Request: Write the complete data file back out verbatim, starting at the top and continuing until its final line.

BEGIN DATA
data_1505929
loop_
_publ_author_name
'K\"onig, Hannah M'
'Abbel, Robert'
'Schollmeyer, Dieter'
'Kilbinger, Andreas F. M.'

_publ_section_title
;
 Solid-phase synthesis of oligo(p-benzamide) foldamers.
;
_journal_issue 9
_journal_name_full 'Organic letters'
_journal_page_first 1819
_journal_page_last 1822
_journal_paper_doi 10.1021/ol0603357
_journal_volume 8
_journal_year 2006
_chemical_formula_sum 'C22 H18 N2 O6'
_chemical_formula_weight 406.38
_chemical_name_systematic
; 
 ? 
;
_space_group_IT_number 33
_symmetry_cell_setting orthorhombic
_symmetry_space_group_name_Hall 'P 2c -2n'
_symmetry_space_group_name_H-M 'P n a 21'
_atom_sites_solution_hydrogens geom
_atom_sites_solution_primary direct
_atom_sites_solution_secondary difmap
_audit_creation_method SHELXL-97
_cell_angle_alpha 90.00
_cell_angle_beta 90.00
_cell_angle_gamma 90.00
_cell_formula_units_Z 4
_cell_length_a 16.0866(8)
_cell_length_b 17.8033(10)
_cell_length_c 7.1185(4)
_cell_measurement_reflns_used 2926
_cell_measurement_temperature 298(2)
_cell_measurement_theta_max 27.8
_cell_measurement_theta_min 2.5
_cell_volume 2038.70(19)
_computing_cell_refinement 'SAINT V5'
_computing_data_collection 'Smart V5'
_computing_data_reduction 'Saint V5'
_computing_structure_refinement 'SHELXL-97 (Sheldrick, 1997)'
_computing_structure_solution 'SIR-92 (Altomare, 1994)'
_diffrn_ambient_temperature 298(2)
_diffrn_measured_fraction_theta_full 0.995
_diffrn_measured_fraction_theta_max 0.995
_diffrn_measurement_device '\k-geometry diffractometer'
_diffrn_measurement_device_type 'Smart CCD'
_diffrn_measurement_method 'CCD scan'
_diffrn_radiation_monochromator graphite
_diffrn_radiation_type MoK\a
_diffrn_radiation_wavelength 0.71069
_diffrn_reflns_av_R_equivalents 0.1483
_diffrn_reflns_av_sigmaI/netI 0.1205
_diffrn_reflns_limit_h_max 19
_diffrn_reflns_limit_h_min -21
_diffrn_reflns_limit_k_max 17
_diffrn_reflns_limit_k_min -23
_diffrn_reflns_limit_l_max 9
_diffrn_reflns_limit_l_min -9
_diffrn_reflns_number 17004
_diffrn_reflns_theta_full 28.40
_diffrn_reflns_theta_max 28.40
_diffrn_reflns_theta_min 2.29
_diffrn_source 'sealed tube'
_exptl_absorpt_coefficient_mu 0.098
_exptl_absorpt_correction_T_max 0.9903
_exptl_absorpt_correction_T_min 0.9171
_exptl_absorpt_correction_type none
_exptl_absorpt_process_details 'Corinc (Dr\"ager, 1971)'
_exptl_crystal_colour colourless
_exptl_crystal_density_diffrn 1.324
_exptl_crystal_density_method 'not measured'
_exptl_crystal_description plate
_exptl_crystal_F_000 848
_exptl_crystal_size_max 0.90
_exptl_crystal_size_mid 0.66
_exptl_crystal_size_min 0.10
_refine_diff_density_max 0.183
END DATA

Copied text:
data_1505929
loop_
_publ_author_name
'K\"onig, Hannah M'
'Abbel, Robert'
'Schollmeyer, Dieter'
'Kilbinger, Andreas F. M.'

_publ_section_title
;
 Solid-phase synthesis of oligo(p-benzamide) foldamers.
;
_journal_issue 9
_journal_name_full 'Organic letters'
_journal_page_first 1819
_journal_page_last 1822
_journal_paper_doi 10.1021/ol0603357
_journal_volume 8
_journal_year 2006
_chemical_formula_sum 'C22 H18 N2 O6'
_chemical_formula_weight 406.38
_chemical_name_systematic
; 
 ? 
;
_space_group_IT_number 33
_symmetry_cell_setting orthorhombic
_symmetry_space_group_name_Hall 'P 2c -2n'
_symmetry_space_group_name_H-M 'P n a 21'
_atom_sites_solution_hydrogens geom
_atom_sites_solution_primary direct
_atom_sites_solution_secondary difmap
_audit_creation_method SHELXL-97
_cell_angle_alpha 90.00
_cell_angle_beta 90.00
_cell_angle_gamma 90.00
_cell_formula_units_Z 4
_cell_length_a 16.0866(8)
_cell_length_b 17.8033(10)
_cell_length_c 7.1185(4)
_cell_measurement_reflns_used 2926
_cell_measurement_temperature 298(2)
_cell_measurement_theta_max 27.8
_cell_measurement_theta_min 2.5
_cell_volume 2038.70(19)
_computing_cell_refinement 'SAINT V5'
_computing_data_collection 'Smart V5'
_computing_data_reduction 'Saint V5'
_computing_structure_refinement 'SHELXL-97 (Sheldrick, 1997)'
_computing_structure_solution 'SIR-92 (Altomare, 1994)'
_diffrn_ambient_temperature 298(2)
_diffrn_measured_fraction_theta_full 0.995
_diffrn_measured_fraction_theta_max 0.995
_diffrn_measurement_device '\k-geometry diffractometer'
_diffrn_measurement_device_type 'Smart CCD'
_diffrn_measurement_method 'CCD scan'
_diffrn_radiation_monochromator graphite
_diffrn_radiation_type MoK\a
_diffrn_radiation_wavelength 0.71069
_diffrn_reflns_av_R_equivalents 0.1483
_diffrn_reflns_av_sigmaI/netI 0.1205
_diffrn_reflns_limit_h_max 19
_diffrn_reflns_limit_h_min -21
_diffrn_reflns_limit_k_max 17
_diffrn_reflns_limit_k_min -23
_diffrn_reflns_limit_l_max 9
_diffrn_reflns_limit_l_min -9
_diffrn_reflns_number 17004
_diffrn_reflns_theta_full 28.40
_diffrn_reflns_theta_max 28.40
_diffrn_reflns_theta_min 2.29
_diffrn_source 'sealed tube'
_exptl_absorpt_coefficient_mu 0.098
_exptl_absorpt_correction_T_max 0.9903
_exptl_absorpt_correction_T_min 0.9171
_exptl_absorpt_correction_type none
_exptl_absorpt_process_details 'Corinc (Dr\"ager, 1971)'
_exptl_crystal_colour colourless
_exptl_crystal_density_diffrn 1.324
_exptl_crystal_density_method 'not measured'
_exptl_crystal_description plate
_exptl_crystal_F_000 848
_exptl_crystal_size_max 0.90
_exptl_crystal_size_mid 0.66
_exptl_crystal_size_min 0.10
_refine_diff_density_max 0.183